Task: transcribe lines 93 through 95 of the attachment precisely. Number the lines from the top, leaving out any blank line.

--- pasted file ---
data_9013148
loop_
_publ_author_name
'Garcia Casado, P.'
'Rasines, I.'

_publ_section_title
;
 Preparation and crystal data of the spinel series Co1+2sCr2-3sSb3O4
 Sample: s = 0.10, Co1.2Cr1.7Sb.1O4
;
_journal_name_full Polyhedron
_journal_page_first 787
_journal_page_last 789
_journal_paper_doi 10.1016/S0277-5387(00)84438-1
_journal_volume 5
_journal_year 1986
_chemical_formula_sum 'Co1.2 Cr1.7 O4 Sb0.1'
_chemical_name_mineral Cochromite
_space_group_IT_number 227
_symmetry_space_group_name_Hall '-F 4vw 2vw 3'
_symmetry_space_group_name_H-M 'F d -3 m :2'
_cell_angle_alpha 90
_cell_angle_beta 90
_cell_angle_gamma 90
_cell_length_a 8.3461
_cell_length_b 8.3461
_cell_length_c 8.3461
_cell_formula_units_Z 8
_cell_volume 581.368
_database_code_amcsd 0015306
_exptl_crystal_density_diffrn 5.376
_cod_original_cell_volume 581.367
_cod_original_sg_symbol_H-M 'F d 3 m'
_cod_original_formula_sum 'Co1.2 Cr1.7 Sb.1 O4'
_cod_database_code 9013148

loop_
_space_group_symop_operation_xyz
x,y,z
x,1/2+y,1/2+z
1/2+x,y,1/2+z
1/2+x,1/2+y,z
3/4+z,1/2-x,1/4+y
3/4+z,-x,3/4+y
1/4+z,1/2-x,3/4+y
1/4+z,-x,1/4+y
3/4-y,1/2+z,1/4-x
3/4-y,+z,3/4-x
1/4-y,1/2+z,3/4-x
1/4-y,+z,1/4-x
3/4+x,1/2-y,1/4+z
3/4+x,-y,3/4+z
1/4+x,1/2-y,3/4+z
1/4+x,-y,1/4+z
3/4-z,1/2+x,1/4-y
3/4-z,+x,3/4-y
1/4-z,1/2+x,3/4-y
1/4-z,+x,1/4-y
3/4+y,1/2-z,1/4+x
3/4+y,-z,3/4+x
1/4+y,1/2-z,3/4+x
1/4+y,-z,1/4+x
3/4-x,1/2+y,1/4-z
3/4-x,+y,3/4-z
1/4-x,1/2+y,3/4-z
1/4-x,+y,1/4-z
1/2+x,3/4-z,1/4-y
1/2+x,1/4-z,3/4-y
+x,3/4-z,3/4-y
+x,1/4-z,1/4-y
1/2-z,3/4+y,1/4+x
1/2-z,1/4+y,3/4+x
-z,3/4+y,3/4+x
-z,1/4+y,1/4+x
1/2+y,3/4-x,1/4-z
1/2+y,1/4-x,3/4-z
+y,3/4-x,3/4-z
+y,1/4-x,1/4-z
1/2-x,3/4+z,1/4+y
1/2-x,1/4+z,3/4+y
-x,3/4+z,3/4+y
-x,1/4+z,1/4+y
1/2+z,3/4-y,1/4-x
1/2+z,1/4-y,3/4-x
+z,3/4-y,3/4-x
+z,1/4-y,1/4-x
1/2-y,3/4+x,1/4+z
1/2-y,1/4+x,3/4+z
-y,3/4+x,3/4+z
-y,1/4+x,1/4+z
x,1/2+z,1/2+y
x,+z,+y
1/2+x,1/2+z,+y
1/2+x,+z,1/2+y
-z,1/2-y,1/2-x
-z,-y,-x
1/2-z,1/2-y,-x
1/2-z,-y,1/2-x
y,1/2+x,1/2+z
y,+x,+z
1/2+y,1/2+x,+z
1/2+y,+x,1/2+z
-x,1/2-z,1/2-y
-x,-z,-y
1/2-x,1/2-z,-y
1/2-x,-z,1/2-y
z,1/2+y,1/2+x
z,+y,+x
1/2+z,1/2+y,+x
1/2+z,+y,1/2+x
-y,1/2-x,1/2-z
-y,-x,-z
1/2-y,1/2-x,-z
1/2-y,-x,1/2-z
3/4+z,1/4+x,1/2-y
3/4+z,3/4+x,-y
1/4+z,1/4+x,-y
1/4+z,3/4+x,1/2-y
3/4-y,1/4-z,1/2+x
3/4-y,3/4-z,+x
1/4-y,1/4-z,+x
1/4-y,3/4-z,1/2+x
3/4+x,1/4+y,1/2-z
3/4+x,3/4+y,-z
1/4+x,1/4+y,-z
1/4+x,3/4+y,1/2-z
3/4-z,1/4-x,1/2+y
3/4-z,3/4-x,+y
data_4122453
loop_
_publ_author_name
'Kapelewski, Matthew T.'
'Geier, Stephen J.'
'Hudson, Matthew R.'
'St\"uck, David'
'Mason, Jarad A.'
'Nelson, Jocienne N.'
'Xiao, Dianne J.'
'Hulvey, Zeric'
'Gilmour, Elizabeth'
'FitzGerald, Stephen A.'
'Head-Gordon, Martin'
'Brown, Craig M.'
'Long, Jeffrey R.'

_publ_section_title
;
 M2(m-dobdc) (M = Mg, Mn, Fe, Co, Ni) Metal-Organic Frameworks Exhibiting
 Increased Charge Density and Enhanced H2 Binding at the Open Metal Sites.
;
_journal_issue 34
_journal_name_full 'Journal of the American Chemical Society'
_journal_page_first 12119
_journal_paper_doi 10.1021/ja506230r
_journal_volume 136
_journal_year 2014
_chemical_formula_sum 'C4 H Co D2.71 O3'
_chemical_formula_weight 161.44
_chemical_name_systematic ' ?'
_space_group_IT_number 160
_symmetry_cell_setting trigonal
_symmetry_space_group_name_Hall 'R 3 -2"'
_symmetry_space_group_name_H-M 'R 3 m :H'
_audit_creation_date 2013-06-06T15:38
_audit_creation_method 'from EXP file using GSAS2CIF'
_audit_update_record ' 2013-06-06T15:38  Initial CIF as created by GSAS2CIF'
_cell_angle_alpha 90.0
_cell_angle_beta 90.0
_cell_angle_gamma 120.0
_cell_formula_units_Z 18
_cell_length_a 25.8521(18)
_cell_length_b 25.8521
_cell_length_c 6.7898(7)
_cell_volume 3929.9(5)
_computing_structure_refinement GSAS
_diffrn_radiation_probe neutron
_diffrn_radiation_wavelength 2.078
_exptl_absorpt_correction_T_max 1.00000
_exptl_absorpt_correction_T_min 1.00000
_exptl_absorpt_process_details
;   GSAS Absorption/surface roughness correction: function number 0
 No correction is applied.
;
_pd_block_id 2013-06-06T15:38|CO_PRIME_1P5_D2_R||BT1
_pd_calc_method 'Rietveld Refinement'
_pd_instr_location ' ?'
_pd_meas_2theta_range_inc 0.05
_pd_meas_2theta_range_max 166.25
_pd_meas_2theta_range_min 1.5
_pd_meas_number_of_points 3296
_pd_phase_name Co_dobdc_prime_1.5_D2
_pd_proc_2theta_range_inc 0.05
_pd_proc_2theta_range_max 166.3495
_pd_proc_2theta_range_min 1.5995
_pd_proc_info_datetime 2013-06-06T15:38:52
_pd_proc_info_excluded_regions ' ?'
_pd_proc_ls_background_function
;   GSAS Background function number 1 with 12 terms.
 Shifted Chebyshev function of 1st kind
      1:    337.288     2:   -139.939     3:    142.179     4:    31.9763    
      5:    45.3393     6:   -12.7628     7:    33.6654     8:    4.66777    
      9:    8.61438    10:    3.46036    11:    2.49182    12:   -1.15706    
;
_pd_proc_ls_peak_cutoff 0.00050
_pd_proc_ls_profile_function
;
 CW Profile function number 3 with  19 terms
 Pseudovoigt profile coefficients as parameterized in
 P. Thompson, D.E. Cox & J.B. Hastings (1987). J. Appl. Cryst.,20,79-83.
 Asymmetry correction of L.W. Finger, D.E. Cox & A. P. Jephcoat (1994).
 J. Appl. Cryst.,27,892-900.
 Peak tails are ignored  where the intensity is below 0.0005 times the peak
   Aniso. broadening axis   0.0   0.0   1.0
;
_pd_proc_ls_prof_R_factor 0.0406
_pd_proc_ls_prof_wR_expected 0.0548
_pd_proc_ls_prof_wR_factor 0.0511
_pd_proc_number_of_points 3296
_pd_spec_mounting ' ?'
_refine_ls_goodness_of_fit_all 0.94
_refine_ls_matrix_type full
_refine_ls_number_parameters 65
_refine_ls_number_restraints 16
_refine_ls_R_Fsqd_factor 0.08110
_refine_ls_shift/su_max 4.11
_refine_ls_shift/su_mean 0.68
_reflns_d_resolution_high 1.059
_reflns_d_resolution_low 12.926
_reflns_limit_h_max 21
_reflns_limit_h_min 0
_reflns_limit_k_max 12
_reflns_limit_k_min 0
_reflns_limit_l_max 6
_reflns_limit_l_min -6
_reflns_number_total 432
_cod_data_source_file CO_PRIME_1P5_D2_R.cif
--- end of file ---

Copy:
1/2+x,+z,1/2+y
-z,1/2-y,1/2-x
-z,-y,-x